Qualified Sponsorship Payments “Qualified sponsorship payments” are excepted from the definition of UBI. A Qualified Sponsorship Payments “Qualified sponsorship payments” are excepted from the definition of UBI. A “qualified sponsorship payment” is a payment in exchange for which the corporate sponsor neither gets nor expects any return benefit other than: – Goods or services, or other benefits, the total value of which does not exceed two percent of the sponsorship payment; or – Recognition, i. e. , use or acknowledgment of the sponsor’s name, logo, or product lines in connection with the nonprofit’s activities © 2010 Venable LLP 11

Advertisement Unlike sponsorship payments, payments received for advertising are characterized as UBI. Characteristics of Advertisement Unlike sponsorship payments, payments received for advertising are characterized as UBI. Characteristics of advertisements include: – Comparative or qualitative language – Price, savings or value information – Endorsements – Inducement to buy © 2010 Venable LLP 12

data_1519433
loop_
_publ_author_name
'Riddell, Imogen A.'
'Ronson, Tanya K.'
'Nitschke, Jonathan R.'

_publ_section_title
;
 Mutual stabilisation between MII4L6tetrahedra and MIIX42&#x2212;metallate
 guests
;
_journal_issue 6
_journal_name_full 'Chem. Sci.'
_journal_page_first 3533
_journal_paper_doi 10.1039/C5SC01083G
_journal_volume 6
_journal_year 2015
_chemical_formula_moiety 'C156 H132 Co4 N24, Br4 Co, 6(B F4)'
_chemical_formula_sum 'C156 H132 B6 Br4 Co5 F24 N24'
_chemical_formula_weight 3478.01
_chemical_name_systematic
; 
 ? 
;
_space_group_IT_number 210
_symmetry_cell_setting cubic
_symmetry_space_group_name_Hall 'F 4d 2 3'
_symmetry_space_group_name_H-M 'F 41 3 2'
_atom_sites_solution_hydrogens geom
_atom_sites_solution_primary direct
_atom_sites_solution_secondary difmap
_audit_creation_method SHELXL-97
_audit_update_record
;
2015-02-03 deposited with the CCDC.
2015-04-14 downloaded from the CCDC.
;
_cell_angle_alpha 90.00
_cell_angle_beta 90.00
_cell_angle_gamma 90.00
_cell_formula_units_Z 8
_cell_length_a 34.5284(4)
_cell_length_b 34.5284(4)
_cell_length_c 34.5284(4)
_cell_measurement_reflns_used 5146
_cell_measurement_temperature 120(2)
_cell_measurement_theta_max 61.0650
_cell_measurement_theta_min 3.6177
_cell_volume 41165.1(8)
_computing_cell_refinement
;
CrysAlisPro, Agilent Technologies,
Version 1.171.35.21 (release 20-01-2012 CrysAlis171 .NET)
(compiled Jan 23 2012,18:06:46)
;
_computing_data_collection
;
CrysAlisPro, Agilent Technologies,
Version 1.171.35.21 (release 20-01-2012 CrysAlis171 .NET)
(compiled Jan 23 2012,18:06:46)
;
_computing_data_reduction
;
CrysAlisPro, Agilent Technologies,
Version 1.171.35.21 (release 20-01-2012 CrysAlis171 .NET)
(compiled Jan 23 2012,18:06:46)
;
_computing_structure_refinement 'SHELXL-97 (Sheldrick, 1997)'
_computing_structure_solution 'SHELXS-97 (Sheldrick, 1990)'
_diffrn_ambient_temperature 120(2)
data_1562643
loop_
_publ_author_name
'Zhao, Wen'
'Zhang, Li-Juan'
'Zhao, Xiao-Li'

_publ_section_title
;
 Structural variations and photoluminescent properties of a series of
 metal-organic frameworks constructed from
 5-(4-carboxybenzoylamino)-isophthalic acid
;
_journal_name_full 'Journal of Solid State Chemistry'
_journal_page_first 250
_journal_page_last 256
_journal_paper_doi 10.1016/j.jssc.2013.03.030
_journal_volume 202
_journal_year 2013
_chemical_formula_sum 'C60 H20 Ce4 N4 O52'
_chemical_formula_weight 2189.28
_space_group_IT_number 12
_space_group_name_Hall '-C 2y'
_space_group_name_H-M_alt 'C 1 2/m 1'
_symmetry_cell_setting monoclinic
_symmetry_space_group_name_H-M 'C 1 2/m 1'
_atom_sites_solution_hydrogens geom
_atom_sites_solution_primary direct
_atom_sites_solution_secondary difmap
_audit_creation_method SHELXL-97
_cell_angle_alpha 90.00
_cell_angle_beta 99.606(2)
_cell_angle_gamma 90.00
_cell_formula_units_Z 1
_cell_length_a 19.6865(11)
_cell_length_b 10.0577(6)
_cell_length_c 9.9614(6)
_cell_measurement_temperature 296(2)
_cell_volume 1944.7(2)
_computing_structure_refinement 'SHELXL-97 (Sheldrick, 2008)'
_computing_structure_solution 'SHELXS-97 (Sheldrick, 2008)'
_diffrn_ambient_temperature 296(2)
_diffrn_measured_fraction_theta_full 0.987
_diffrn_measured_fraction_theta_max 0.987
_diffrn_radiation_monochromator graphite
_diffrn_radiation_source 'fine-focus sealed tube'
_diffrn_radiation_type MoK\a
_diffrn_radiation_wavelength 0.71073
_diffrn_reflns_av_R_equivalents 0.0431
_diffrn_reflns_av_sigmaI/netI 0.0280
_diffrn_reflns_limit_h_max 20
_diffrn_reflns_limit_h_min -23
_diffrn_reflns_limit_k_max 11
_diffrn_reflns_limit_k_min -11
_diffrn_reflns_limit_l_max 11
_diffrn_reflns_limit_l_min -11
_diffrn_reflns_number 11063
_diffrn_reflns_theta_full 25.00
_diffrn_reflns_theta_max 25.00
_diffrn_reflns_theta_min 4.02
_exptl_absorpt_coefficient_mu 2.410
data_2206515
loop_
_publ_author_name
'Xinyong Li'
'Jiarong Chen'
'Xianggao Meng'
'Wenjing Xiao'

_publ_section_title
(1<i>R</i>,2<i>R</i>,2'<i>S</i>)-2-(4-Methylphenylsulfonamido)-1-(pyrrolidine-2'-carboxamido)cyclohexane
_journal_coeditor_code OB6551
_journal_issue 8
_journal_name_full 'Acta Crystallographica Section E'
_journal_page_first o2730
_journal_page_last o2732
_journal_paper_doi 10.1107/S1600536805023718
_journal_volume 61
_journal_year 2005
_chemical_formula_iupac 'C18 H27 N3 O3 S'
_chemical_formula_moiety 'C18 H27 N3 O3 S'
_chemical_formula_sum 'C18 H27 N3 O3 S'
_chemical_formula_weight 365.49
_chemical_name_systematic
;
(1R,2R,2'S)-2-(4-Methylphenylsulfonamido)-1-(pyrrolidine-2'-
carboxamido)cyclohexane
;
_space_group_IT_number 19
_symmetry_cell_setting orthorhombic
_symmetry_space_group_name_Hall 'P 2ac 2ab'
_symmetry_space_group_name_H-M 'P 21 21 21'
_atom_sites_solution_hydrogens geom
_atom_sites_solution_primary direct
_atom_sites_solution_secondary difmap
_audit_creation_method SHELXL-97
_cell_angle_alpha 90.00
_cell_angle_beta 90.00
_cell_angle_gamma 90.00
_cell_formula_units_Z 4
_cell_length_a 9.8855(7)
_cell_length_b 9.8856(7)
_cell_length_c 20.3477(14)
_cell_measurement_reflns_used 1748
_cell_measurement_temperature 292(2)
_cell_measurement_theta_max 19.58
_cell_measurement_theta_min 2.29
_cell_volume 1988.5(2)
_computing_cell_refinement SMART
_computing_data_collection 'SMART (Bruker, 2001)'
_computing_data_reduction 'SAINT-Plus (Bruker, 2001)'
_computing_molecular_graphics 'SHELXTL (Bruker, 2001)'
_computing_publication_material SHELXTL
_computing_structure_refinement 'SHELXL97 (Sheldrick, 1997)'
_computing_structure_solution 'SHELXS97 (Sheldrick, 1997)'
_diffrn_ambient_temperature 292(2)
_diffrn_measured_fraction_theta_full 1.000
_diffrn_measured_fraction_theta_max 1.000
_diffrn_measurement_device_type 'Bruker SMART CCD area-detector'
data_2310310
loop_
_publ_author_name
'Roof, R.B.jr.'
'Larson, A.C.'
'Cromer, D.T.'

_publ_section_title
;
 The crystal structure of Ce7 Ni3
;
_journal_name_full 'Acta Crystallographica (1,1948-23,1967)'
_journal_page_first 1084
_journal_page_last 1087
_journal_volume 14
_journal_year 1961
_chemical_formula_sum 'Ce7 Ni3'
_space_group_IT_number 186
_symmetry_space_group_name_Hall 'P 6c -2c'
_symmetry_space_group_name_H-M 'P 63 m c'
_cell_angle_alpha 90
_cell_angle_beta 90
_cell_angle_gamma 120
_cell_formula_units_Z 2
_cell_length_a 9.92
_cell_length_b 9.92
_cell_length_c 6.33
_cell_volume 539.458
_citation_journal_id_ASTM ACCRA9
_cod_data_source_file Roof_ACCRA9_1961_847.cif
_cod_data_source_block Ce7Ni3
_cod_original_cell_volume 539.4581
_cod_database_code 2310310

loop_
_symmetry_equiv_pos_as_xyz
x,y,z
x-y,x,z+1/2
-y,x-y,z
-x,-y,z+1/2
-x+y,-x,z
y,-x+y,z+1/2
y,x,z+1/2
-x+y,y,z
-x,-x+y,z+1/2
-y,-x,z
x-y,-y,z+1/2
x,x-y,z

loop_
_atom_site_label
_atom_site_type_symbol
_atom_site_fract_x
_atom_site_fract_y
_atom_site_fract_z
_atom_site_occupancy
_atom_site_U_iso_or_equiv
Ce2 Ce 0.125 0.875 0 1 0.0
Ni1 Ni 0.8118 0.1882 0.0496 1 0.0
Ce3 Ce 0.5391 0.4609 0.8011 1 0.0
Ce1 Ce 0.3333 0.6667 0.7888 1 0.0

Corporate Presence on Website Banners Hyperlinks Online Periodicals Virtual Trade Shows Online Charity Malls Corporate Presence on Website Banners Hyperlinks Online Periodicals Virtual Trade Shows Online Charity Malls Virtual Storefronts Online Auctions © 2010 Venable LLP 13

Unrelated Business Income Tax — Advertising & Sponsorships Banners – The IRS has not Unrelated Business Income Tax — Advertising & Sponsorships Banners – The IRS has not specifically ruled on this issue; however, in 2000 EO CPE, the IRS stated that “a moving banner is probably more likely to be classified as an advertisement. ” – The IRS indicated that banners are more likely than hyperlinks to be characterized as advertising. – Fees based on “pay-per-view” or “pay-perclick” measures are also likely to be characterized as advertisements. © 2010 Venable LLP 14